Davidson points out, “I offered to keep the gallery going. I loved the gallery, and it was a great asset to our community. However, I couldn’t do it alone, and the gallery eventually needed to be self-sufficient. It has been a place where people could hang out, but that didn’t pay the bills. I really don’t think they understood that rent, electric, phone all had to be paid. I never offered to be their patron.”
“I’m sad,” said Patricia Charnay, a gallery member for several years. “The gallery was a focal point for the community and a great place for music, poetry, all kinds of things going on there. We need a center for the arts in Phoenicia.” Owen would like to create a community center in town, but admits that the gallery, situated over two storefronts, is not the ideal location because of the stairs.
She’s already involved in a new project — a fundraiser for the Reservoir Food Pantry in Boiceville. “I’ve been getting food there, and the people running it are wonderful,” she said. “One day it was below zero, and they were freezing because they only have enough electricity for the fridges, not for heaters.” She is meeting with the food pantry board to discuss organizing a food-themed benefit.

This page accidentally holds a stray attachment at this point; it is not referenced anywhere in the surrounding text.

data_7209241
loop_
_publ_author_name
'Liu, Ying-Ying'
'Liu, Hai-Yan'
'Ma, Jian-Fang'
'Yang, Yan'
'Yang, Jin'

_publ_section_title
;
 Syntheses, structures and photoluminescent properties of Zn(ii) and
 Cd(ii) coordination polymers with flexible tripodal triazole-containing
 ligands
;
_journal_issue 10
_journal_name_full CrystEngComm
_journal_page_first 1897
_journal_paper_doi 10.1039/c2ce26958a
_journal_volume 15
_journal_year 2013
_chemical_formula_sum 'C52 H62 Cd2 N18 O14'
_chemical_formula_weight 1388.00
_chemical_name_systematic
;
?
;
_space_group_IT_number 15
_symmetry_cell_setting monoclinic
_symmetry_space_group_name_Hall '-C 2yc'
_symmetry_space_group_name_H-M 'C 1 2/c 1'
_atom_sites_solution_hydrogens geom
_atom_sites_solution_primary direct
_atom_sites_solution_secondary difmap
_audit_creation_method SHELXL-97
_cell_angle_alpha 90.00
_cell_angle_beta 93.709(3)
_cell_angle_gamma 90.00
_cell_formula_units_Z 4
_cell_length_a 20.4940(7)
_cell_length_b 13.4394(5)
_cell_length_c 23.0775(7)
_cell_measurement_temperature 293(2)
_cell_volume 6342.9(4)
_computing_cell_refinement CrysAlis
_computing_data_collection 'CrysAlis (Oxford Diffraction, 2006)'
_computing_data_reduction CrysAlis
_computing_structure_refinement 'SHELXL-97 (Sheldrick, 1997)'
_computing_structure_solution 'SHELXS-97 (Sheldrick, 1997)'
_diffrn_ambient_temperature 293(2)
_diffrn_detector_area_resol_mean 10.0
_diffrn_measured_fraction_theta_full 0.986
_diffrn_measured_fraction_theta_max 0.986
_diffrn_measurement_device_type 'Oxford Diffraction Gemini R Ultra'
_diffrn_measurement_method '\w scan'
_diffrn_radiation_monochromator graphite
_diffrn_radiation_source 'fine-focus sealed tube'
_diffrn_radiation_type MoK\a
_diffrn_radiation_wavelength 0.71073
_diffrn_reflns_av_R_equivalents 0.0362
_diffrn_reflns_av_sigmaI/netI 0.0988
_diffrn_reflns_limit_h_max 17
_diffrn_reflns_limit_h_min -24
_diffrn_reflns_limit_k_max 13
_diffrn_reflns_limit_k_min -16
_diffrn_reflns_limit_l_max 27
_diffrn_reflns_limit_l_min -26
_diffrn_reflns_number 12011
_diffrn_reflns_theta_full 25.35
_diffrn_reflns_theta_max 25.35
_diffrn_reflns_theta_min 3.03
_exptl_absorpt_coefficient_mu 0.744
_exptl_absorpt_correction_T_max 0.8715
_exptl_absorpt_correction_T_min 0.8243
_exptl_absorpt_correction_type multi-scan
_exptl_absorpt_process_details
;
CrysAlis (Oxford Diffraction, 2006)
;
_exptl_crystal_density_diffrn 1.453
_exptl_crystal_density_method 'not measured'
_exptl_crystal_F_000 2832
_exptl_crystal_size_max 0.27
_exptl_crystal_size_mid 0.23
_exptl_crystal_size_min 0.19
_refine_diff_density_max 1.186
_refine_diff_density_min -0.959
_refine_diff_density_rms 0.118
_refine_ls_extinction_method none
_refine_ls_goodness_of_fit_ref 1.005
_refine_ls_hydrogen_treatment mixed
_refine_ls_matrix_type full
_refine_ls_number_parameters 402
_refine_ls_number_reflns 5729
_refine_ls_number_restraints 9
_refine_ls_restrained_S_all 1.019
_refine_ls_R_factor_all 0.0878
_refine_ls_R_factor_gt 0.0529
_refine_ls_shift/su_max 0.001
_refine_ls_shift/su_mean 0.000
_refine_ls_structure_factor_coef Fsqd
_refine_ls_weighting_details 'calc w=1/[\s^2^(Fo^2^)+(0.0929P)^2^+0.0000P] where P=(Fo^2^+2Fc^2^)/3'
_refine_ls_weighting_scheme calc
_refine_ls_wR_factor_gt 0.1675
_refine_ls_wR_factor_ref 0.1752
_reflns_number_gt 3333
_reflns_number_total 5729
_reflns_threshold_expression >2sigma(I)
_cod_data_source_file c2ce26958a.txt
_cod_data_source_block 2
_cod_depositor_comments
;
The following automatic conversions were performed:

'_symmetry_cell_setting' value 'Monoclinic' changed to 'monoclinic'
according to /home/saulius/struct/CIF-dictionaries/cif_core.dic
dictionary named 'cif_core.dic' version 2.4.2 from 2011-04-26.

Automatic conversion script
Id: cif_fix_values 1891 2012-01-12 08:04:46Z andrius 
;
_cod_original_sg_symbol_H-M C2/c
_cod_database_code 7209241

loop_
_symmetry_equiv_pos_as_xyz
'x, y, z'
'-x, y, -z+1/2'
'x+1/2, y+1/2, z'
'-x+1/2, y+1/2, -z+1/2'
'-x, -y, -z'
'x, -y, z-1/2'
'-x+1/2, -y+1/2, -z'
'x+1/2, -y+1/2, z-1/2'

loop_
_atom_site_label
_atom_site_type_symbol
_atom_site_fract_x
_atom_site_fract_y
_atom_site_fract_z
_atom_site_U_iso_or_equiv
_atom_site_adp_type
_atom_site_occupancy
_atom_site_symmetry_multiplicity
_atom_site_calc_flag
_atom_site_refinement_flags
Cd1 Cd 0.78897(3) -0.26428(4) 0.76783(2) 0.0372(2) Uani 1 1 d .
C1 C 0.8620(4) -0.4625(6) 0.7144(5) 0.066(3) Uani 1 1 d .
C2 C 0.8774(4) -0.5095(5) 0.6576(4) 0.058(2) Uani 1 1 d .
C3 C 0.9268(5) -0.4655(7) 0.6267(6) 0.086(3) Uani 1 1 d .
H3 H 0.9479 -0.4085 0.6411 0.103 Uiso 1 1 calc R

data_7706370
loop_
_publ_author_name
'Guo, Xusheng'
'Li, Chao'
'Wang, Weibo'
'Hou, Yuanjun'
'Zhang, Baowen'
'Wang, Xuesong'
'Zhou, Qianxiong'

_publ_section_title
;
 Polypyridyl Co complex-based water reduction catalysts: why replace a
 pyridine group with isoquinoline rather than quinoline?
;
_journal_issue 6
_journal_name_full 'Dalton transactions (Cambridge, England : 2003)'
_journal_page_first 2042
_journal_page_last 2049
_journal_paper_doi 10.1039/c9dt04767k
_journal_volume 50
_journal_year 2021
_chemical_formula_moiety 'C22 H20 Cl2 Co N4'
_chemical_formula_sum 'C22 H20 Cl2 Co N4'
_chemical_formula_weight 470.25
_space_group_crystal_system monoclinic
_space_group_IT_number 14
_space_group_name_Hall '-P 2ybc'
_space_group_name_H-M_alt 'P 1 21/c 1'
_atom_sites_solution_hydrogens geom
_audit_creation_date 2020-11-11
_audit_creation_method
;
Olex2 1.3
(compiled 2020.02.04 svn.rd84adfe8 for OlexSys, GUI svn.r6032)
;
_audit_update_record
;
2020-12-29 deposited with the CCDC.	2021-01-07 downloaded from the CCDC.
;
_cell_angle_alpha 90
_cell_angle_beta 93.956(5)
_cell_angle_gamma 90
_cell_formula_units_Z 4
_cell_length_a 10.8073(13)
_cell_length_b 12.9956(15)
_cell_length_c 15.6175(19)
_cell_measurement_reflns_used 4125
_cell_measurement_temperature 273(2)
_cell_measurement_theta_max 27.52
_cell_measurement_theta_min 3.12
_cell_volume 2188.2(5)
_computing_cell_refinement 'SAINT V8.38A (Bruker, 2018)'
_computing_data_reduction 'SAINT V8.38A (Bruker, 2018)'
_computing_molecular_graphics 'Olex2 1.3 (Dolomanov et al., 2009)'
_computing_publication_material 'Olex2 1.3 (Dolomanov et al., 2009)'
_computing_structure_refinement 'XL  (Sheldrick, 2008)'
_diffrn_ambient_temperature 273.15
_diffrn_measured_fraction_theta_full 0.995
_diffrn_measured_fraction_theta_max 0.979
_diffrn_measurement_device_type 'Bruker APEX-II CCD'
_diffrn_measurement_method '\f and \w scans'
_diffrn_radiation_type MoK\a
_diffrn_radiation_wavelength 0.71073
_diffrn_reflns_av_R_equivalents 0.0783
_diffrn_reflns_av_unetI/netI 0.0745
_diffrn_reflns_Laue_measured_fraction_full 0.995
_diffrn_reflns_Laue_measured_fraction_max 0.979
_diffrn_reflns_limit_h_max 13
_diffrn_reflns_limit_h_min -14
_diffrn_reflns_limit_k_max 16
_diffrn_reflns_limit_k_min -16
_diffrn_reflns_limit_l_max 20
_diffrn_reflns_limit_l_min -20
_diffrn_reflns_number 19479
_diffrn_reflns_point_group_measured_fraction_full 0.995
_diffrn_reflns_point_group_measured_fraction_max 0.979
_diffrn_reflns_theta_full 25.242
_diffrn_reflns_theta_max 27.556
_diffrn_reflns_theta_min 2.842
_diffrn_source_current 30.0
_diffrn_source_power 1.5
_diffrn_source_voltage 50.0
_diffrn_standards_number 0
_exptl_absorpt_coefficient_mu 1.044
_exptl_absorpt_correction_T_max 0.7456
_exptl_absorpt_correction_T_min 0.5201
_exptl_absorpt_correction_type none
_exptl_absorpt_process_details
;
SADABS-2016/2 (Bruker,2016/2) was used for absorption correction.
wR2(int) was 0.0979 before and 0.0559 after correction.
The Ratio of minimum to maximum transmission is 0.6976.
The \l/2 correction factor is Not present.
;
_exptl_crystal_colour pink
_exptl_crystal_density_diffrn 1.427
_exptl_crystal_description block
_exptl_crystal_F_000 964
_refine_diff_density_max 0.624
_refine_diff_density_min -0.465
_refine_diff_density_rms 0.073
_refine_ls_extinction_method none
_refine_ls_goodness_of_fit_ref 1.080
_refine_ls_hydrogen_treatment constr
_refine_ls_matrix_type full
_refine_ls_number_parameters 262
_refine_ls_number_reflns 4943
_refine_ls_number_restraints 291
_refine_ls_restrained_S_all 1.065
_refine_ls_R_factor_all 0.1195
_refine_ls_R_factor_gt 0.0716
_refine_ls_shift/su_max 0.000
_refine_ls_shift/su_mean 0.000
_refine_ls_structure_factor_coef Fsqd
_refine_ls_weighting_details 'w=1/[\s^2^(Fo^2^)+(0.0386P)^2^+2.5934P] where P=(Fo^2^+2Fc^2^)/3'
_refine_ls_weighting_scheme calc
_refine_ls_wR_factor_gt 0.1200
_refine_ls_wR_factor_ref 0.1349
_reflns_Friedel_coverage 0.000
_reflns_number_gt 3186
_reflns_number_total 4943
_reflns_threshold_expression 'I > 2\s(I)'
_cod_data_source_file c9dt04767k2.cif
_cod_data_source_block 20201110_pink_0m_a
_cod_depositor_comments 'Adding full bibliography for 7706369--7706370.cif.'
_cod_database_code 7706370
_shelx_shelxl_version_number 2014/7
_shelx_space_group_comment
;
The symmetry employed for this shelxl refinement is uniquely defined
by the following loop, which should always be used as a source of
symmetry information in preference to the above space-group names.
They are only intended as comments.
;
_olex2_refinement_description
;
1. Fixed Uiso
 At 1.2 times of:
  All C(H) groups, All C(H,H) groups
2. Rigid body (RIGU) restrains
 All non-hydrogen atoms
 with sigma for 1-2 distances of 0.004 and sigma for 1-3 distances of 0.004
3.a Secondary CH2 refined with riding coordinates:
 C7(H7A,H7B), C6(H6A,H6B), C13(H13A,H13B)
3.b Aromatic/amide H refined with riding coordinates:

Owen had been selling her painted clothing from a room at the gallery and has now moved her items into Mélange, the store downstairs. When the Phoenicia Open Market reopens at the former pharmacy in May, she will again have a stall at the craft market. But the loss of the gallery is painful to her and to the other artists.
“I’m in total shock,” said Nordness. “I spent 12 years sitting in that gallery every Friday afternoon. I met such wonderful people. I hope we can keep that spirit going in some way, shape, or form. It was one of the best artistic experiences I’ve had in my life.”
Anyone interested in joining in with the fundraiser for Boiceville’s Reservoir Food Pantry may contact Margaret Owen at email@example.com.